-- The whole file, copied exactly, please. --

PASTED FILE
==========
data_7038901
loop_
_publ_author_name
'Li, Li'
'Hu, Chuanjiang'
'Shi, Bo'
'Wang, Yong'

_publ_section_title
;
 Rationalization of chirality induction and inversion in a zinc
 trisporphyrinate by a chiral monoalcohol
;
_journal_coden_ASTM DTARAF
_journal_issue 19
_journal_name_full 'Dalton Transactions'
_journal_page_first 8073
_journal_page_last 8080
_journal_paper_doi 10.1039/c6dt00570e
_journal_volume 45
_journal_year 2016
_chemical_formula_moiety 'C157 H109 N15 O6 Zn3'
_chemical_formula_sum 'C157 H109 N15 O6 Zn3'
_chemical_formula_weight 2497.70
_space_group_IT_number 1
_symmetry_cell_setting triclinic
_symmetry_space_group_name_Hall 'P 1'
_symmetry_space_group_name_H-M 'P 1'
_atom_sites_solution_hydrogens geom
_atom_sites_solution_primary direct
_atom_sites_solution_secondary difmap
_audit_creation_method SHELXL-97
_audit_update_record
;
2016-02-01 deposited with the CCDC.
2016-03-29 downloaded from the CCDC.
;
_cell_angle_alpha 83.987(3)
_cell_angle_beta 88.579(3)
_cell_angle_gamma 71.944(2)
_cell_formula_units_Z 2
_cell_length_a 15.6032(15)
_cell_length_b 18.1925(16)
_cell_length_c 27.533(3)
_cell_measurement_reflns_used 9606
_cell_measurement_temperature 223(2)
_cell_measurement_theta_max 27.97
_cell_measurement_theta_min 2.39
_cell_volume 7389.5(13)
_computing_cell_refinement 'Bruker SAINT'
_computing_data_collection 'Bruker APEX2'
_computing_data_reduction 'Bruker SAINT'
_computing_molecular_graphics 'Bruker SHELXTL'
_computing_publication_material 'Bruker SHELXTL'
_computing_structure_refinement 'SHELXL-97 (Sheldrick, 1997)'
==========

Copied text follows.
data_7038901
loop_
_publ_author_name
'Li, Li'
'Hu, Chuanjiang'
'Shi, Bo'
'Wang, Yong'

_publ_section_title
;
 Rationalization of chirality induction and inversion in a zinc
 trisporphyrinate by a chiral monoalcohol
;
_journal_coden_ASTM DTARAF
_journal_issue 19
_journal_name_full 'Dalton Transactions'
_journal_page_first 8073
_journal_page_last 8080
_journal_paper_doi 10.1039/c6dt00570e
_journal_volume 45
_journal_year 2016
_chemical_formula_moiety 'C157 H109 N15 O6 Zn3'
_chemical_formula_sum 'C157 H109 N15 O6 Zn3'
_chemical_formula_weight 2497.70
_space_group_IT_number 1
_symmetry_cell_setting triclinic
_symmetry_space_group_name_Hall 'P 1'
_symmetry_space_group_name_H-M 'P 1'
_atom_sites_solution_hydrogens geom
_atom_sites_solution_primary direct
_atom_sites_solution_secondary difmap
_audit_creation_method SHELXL-97
_audit_update_record
;
2016-02-01 deposited with the CCDC.
2016-03-29 downloaded from the CCDC.
;
_cell_angle_alpha 83.987(3)
_cell_angle_beta 88.579(3)
_cell_angle_gamma 71.944(2)
_cell_formula_units_Z 2
_cell_length_a 15.6032(15)
_cell_length_b 18.1925(16)
_cell_length_c 27.533(3)
_cell_measurement_reflns_used 9606
_cell_measurement_temperature 223(2)
_cell_measurement_theta_max 27.97
_cell_measurement_theta_min 2.39
_cell_volume 7389.5(13)
_computing_cell_refinement 'Bruker SAINT'
_computing_data_collection 'Bruker APEX2'
_computing_data_reduction 'Bruker SAINT'
_computing_molecular_graphics 'Bruker SHELXTL'
_computing_publication_material 'Bruker SHELXTL'
_computing_structure_refinement 'SHELXL-97 (Sheldrick, 1997)'